Early Conciliation - How relevant is it to an application to amend a claim?
In January 2015, whilst on maternity leave, Ms Mills commenced the ACAS Early Conciliation process (EC) against her employer, Science Warehouse Ltd. Following unsuccessful EC, ACAS issued a Certificate on the 27 February. Ms Mills then resigned from her job in March. On 8 April 2015 she presented an ET1 to the Tribunal in which she claimed she had been subject to discrimination because of pregnancy or maternity.
In the Respondent’s Grounds of Resistance it stated that had the Claimant not resigned she would have been subject to an investigation and potentially to disciplinary action in respect of a conduct issue that had come to light during her maternity leave. In response to this allegation the Claimant made an application to the Tribunal to amend her claim to include a new, but related claim for Victimisation in that her ET1 was a protected act and that she had suffered a detriment as a result of the allegation.
The Respondent objected to the amendment solely on the basis that the Claimant had not complied with the EC process in respect of this new cause of action. The Tribunal allowed the inclusion of the amendment, holding that an EC Certificate is not a prerequisite of an amendment application.
Unhappy with the Tribunal’s decision, the Respondent appealed. However the EAT agreed with the Tribunal’s decision and clarified that the power to permit an amendment to a claim is a matter of judicial discretion and, as per previous case law, able to be based upon a cause of action postdating the presentation of the ET1 itself.
The requirements of Early Conciliation
S18A of the Employment Tribunals Act 1996 requires a Claimant to contact ACAS to initiate EC and either present an early conciliation form to ACAS, which provides certain prescribed information or telephone ACAS to provide this information. In considering the Respondent’s argument regarding the validity of the existing EC Certificate the EAT made the point that the prescribed information required is simply the name and address of the parties and not details of the complaint or dispute.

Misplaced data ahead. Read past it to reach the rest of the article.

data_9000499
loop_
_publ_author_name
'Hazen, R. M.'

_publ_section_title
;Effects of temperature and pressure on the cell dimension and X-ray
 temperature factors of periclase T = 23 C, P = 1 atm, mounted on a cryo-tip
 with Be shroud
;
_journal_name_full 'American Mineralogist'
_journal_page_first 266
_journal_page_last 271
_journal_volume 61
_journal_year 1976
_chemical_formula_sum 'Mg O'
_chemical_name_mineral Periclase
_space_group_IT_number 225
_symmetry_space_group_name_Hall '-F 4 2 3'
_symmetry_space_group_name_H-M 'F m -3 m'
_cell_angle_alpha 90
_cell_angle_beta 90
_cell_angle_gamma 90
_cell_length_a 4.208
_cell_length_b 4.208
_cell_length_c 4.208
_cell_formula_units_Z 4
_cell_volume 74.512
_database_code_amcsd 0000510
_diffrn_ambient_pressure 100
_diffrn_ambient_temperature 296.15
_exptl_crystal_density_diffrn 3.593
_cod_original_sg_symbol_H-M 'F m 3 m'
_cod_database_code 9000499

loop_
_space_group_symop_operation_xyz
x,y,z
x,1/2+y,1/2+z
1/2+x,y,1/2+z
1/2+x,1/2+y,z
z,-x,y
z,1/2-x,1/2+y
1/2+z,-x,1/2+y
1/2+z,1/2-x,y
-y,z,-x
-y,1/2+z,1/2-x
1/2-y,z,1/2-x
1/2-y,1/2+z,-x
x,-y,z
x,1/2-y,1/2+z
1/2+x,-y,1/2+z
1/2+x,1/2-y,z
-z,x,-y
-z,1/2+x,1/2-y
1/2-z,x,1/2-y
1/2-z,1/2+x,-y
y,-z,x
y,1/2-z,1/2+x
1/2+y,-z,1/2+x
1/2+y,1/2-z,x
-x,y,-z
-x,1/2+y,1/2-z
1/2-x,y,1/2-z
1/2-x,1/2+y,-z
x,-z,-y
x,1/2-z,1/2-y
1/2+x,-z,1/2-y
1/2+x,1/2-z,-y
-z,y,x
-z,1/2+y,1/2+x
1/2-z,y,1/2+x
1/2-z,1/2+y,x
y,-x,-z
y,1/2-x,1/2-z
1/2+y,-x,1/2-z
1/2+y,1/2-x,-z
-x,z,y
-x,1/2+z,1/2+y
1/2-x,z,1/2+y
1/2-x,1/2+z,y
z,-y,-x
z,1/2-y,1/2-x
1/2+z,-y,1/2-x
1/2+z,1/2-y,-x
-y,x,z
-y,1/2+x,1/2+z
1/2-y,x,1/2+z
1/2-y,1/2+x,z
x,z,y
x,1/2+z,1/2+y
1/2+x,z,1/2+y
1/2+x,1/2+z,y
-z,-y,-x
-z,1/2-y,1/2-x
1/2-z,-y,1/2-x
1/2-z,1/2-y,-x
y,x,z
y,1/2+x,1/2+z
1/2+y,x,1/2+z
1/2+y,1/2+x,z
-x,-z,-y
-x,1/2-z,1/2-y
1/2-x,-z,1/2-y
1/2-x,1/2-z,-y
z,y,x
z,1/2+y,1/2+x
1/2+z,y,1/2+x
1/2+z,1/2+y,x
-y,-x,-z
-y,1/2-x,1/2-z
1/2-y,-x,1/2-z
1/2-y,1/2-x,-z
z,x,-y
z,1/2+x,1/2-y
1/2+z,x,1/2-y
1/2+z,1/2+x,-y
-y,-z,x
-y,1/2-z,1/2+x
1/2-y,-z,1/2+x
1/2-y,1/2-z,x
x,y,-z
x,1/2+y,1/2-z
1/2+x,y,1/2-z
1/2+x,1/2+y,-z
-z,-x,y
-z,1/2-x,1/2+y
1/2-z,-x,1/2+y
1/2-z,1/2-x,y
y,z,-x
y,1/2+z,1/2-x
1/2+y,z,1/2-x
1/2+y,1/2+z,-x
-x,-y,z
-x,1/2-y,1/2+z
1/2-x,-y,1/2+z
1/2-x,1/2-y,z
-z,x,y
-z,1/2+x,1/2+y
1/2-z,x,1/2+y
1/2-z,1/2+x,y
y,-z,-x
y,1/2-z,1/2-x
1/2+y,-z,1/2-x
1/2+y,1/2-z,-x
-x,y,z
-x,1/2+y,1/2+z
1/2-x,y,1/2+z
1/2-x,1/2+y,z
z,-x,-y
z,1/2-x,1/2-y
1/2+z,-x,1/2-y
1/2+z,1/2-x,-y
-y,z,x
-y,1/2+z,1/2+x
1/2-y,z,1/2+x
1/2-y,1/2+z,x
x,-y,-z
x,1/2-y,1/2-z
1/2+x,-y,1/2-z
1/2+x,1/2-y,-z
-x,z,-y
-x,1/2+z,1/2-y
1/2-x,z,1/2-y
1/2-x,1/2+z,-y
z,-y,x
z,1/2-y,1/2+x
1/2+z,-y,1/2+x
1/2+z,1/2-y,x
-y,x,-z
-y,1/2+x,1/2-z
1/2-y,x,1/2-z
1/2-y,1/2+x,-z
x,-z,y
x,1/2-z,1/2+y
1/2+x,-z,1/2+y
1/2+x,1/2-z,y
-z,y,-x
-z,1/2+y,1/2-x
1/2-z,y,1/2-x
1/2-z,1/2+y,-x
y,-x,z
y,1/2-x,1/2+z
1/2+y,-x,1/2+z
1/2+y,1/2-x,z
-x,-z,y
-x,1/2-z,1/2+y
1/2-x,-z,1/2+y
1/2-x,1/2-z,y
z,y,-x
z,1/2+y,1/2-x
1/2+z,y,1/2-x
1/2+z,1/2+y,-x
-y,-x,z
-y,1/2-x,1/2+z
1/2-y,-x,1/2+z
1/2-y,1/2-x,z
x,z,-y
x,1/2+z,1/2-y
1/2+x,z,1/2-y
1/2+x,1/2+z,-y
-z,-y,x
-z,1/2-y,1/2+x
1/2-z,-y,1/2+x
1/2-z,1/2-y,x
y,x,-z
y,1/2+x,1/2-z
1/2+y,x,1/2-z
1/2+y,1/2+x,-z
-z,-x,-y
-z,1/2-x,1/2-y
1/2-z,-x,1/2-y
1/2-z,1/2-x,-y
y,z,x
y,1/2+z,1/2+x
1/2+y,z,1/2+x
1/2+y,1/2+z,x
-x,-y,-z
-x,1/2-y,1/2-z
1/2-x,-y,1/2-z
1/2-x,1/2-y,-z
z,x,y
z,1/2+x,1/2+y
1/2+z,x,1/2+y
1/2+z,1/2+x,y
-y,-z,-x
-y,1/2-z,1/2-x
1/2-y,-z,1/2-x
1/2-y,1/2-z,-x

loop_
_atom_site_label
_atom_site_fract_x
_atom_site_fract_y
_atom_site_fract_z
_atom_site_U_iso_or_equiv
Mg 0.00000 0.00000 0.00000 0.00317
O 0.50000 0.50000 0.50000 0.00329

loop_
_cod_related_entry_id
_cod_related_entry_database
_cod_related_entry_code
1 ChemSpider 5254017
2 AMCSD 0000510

Amending the Claim
In deciding whether to allow an application to amend a claim, the ET is to exercise its case management powers under Rule 29 of the ET Rules 2013 and, apply the leading case of Selkent Bus Co Ltd v Moore . This case provides that the Tribunal must carry out a careful balancing act of all the relevant circumstances, including the nature of the amendment, the applicability of time limits and the timing and manner of the application. Considering these points, the EAT took the view in this case that the application was made in good time.
The EAT did comment that had the subsequent claim been entirely unrelated to the existing proceedings then the Tribunal might have refused to admit it but that the decision would have been decided on a number of factors not just that no EC process was engaged in.
Surprisingly, the fact that the victimisation claim could not have been the subject of earlier EC process (because it only came to light in the Respondent’s Grounds of Resistance) was not a determining factor in the application.
What does this mean for you or your business?
The clearest lesson from this case seems to be to carefully consider what information you include in the Grounds of Resistance, as established case law provides that an amendment may be allowed to add a new claim base upon a cause of action postdating the ET1 (as was the allegation in the ET3 of misconduct in this case).
What do you need to be doing now?
Should you receive an application to amend where the element of claim was not discussed during EC, don’t be afraid to site this in your resistance to the application. Do ensure however that you make clear representations on the nature of the amendment sought, the applicability of time limits, timing and manner of the application and the Tribunal’s Overriding Objectives.
If a Claimant seeks to add an entirely new cause of action to their claim, it may still have to comply with the requirements of EC given how fact relevant the EAT’s decision was in this case. It could still be worth challenging any request to add a cause of action on the grounds of failure to start EC.
These notes have been prepared for the purposes of articles only. They should not be regarded as a substitute for taking legal advice.